Most Embarrassing Trade show Moments

Lynn Felter said...

At the end of the last day of the 2010 NSS, I was exhausted. Lots of booths were already tearing down so I decided to "let my hair down". I took off my shoes, sat down on the floor and started devouring a tuna fish sandwich.

Soon a man wandered by and looked in my booth. He said, "I'm from The New York Times." I replied (with a mouthful of tuna), "Yea, sure you are dude."

Um, turns out he actually was a reporter from The New York Times. He liked my story - army wife/soccer mom who writes dirty cards - so he ended up writing an article about me.

What I learned? Don't take your high heels off too early ... great things can happen even at the very end of tradeshows!


Sheila Meehan said..
Working a trade show in the 80's, I had spent a day chatting with people and my energy was high. There was a long lull between customers and I decided to look down the aisles for incoming possibilities. Lo and behold, a man was walking towards me and I thought "I KNOW him but am not sure WHO he is." He wore no badge. So, I mustered up my courage and when he walked by my booth, I stuck out my hand and announced "Hi, I'm Sheila Meehan". He laughed, shook my hand and said "Hi, I'm Chubby Checker!" I could no longer speak. He smiled and kept walking.

Don Nelson said...
My most embarrassing trade show moment so far: by Don Nelson:
I was in New York at the Javitz Convention Center and it was my first big-time professional card show. I registered and because I was so loaded down with my well worn briefcase with all my samples and my portfolio, I had somehow put my name-tag badge on, upside-down. And because I had to get up early to get to the show, (I was staying at a more affordable hotel across the river in New Jersey) it was dark when I got dressed and so I had put on my best shirt, inside-out. (Remember, my wife isn't with me to catch these little fashion details).


So I walk up to one of the biggest booth at the show, and I simply said to the well dressed lady, "Hi, my name is Don Nelson and I write humorous greeting card verses."

. . . and she starts laughing. It is not exactly what I am expecting for my first trade show but I took her moment of levity to put my briefcase on the counter in order to show her my samples when oops! --- both locks popped open on my briefcase -- and everything inside falls on the floor at her feet.

And . . . then to my amazement, she says, "We'll buy what ever your selling. You had me the moment you walked up and your shirt was inside out and your name tag was on upside-down."

It was my first sale of the day; all because of a "wardrobe malfunction".


Merry Lynch said...

My husband and I were importing stationery and cards from Europe and were showing at Javits for the stationery show. Being in the business for quite some time I was able to get a great space first time out and was very excited. At the time we were living in Maine so we packed up everything in a U-Haul truck (truck being the important word) and began our travels south to the. Big Apple.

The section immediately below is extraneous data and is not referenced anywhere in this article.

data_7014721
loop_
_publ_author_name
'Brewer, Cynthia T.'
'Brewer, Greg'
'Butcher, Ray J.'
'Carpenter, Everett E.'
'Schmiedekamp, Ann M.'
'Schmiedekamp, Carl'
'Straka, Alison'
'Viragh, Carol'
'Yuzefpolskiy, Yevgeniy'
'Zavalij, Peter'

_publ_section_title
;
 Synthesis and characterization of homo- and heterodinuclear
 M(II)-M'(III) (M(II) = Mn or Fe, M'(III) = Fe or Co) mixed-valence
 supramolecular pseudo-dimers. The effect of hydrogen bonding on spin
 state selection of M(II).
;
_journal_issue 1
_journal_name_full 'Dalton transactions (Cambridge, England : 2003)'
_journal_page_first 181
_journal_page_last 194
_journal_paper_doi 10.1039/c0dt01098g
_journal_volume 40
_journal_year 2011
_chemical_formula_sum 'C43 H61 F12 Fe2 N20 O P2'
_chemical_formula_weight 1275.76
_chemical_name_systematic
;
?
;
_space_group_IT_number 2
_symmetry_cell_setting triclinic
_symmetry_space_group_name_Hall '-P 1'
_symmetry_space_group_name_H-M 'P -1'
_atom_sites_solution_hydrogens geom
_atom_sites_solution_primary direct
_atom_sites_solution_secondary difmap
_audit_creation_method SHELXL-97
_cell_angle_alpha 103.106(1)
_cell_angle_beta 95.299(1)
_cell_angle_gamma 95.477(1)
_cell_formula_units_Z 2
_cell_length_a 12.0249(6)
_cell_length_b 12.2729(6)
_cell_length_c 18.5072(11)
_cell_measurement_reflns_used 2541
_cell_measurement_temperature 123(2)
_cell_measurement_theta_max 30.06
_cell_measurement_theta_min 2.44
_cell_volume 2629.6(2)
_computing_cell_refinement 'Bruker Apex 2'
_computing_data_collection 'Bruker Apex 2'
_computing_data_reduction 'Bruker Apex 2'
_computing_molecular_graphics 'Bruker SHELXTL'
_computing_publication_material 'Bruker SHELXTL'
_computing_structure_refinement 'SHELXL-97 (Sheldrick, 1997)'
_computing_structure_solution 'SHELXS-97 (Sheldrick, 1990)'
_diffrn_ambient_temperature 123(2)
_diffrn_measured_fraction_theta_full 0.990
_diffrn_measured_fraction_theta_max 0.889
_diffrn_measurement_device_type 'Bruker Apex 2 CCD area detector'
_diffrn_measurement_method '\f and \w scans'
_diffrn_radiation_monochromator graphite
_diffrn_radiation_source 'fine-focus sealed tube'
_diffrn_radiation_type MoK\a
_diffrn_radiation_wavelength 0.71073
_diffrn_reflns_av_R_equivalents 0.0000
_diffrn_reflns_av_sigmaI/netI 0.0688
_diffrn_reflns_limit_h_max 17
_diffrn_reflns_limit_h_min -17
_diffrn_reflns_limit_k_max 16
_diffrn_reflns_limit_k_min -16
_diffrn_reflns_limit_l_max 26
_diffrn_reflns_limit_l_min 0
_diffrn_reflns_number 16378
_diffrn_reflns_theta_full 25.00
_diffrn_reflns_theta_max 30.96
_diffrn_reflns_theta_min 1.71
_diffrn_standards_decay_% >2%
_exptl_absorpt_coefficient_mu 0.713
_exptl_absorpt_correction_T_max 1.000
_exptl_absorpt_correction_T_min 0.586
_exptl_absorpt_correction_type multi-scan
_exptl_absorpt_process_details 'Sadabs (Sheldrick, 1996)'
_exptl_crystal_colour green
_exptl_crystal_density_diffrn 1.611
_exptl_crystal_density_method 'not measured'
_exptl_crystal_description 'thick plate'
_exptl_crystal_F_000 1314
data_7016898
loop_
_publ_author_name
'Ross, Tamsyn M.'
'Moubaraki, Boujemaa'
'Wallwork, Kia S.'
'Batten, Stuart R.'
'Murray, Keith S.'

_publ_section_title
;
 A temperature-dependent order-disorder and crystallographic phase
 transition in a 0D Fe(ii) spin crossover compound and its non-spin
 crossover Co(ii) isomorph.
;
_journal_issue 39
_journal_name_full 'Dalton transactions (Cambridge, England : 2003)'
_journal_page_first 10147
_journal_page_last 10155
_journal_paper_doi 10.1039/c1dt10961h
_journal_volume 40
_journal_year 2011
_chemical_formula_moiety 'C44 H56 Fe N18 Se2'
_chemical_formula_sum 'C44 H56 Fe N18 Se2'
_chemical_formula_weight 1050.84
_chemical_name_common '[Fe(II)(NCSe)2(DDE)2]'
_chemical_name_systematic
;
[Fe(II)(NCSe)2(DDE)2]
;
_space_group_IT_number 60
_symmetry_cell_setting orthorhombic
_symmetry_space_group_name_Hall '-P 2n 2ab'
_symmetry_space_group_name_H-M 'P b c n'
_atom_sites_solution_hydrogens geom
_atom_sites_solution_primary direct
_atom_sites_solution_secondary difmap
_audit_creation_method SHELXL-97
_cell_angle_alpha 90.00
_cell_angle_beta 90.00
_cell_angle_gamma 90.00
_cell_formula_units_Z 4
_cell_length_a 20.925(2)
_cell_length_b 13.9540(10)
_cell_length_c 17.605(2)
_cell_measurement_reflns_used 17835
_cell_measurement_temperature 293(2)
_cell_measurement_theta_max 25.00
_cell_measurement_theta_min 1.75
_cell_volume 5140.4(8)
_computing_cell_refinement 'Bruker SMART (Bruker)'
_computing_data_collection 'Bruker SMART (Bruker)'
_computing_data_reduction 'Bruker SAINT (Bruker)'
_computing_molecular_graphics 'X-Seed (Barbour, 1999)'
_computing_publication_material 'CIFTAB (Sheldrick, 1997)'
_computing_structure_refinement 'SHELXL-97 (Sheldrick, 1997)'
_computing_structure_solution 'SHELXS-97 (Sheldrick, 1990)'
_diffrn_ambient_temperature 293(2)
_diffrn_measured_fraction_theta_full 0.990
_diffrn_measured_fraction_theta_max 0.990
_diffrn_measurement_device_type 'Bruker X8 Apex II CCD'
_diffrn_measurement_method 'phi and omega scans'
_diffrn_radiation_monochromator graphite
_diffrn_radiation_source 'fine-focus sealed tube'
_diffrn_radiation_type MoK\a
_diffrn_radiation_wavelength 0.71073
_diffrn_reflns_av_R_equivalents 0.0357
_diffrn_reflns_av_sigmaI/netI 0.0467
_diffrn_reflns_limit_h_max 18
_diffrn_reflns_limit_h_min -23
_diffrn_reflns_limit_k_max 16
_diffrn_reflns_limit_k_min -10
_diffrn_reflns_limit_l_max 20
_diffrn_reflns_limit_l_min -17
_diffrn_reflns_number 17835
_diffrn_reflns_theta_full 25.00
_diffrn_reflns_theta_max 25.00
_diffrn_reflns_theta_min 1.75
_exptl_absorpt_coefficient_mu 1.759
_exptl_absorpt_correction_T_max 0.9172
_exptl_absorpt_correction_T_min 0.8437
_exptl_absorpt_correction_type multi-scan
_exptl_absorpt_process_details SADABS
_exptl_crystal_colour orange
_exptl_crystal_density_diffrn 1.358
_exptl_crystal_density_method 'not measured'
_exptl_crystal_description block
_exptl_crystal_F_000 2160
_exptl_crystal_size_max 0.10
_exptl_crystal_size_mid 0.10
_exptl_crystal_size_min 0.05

To save money or penny pinch not sure which one really. We were staying in New Jersey, a hotel that had a FREE parking lot for the truck. On the way down we traveled vis the Garden State Parkway, whcih by the way, does not accept trucks but my husband says ..I am not driving a truck iy's not that big. So I continue in the car driving ahead of him in the "truck."
I go through the toll booth and travel on and happen to look in the rear view mirror. No site of him anywhere. I decided to pull over and wait. Some time past and I finally see him travlling along but something is not right but I just don't know what. We get to Javits and begin to unload and he tells me that the toll booth was not wide enough for the "truck" and he got stuck, held up traffic, had to pay a fine, scratched up the rental "truck" and lost a rear view mirror, and still was able to blame it all on the transit authority.


We make it through set up without killing each other and drive to the hotel, part the vehicles and hit the hay. The next morning we get up for our first day at the show and the management asks us to move the truck to a different side. Of the lot, the side for "trucks." My husband gets in, starts the engine and backs up to begin moving to the correct area. Not realizing he is in a "truck" he backs up enough to rip the whole canopy of the front entrance to the hotel off, further damaging the truck, and literally destroying the entrance.


I make it through the rubble to find the manager and attempt to begin begging for forgiveness when we are pushed out of the way by 20 tourists carrying cameras and speaking a mile a minutes in their foreign language. They all huddle outside and begin taking pictures, we all burst out laughing as I passed over our insurance information to begin the payback process.


Thankfully the show was a success although extremely expensive and my husband and I are still married. There is hope for everyone that wants to pursue this crazy lifestyle but the key to remember is laugh out loud, joyously meet new people, and don't ever take yourself too seriously.

-

Interview with cartoonist Lynda Barry


I just happened onto one of the best interviews on creativity I've ever heard. Cartoonist Lynda Barry's shares her view on play, memories, being creative and how the brain works. She made we want to sign up for one of her workshops! It sounds like it would be so much fun.

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